Nick Ferrari 7am - 10am
British Airways retires its entire 747 fleet 'with immediate effect'
17 July 2020, 06:36
Declining travel due to pandemic forces British Airways to retire Boeing 747s
British Airways is to retire its fleet of Boeing 747s with immediate effect due to the effects of the covid-19 crisis.
The airline has used the craft since July 1989 and is currently the world's biggest operator of the 747-400 model.
It was planning to retire the fleet of 31 craft in 2024 but its end has been hastened by coronavirus.
The company said: "It is with great sadness that we can confirm we are proposing to retire our entire 747 fleet with immediate effect.
"It is unlikely our magnificent 'queen of the skies' will ever operate commercial services for British Airways again due to the downturn in travel caused by the Covid-19 global pandemic.
"While the aircraft will always have a special place in our heart, as we head into the future we will be operating more flights on modern, fuel-efficient aircraft such as our new A350s and 787s, to help us achieve net-zero carbon emissions by 2050."
British Airways operated the plane, powered to a top speed of 614mph by four Rolls Royce engines, to destinations in China, the US, Canada and Africa.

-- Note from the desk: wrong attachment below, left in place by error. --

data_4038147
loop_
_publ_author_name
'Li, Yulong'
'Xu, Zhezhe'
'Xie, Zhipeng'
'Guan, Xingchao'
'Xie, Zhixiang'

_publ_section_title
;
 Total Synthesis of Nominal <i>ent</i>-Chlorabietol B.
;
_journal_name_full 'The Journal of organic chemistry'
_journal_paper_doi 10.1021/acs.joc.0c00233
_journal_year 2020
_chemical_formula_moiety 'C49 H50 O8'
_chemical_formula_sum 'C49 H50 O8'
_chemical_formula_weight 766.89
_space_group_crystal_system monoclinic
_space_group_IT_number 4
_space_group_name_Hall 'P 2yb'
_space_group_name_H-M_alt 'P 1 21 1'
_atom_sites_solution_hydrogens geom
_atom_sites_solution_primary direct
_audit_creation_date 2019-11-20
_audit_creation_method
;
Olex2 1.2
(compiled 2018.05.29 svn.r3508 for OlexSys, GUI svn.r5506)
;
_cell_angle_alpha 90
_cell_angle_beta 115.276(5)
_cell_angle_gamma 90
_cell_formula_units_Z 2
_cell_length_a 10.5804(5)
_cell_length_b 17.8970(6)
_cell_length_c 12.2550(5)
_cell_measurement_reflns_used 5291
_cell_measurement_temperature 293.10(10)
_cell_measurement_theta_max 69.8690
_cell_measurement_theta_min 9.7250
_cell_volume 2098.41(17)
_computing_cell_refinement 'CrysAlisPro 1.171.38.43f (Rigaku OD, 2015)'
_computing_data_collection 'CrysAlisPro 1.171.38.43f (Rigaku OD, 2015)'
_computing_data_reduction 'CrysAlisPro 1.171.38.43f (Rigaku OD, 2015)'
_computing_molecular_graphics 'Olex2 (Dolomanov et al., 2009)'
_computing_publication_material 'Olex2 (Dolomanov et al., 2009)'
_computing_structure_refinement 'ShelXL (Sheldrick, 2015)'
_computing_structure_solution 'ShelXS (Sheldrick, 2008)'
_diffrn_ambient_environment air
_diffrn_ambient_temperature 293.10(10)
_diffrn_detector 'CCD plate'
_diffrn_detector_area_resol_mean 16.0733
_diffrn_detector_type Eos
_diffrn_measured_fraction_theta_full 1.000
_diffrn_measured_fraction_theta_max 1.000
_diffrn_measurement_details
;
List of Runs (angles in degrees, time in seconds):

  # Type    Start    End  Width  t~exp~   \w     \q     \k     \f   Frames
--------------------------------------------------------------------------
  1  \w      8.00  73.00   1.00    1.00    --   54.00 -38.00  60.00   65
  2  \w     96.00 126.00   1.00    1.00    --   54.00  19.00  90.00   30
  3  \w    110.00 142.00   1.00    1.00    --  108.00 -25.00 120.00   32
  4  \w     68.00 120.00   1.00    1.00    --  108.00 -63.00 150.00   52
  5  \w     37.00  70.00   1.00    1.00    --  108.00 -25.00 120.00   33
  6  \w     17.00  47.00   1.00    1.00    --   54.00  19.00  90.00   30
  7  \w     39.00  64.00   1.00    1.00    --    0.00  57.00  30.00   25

UK airlines have struggled to cope with the collapse in demand caused by the coronavirus crisis, with easyJet, British Airways and Virgin Atlantic all announcing job cuts and reduced operations.
Meanwhile, demand for air travel will take longer to return to pre-pandemic levels than initially expected, according to the latest industry forecast.
Trade body ACI Europe, which represents European airports, said it does not expect passenger numbers to recover until 2024, one year later than it predicted in May.
This comes after figures for June show the increase in air travel following the easing of coronavirus restrictions has been slower than anticipated.
Passenger traffic across European airports last month was down 93% compared with June 2019.
This was an improvement on the 98% year-on-year decline recorded in May, but highlights how far the industry has to go to recover from the pandemic.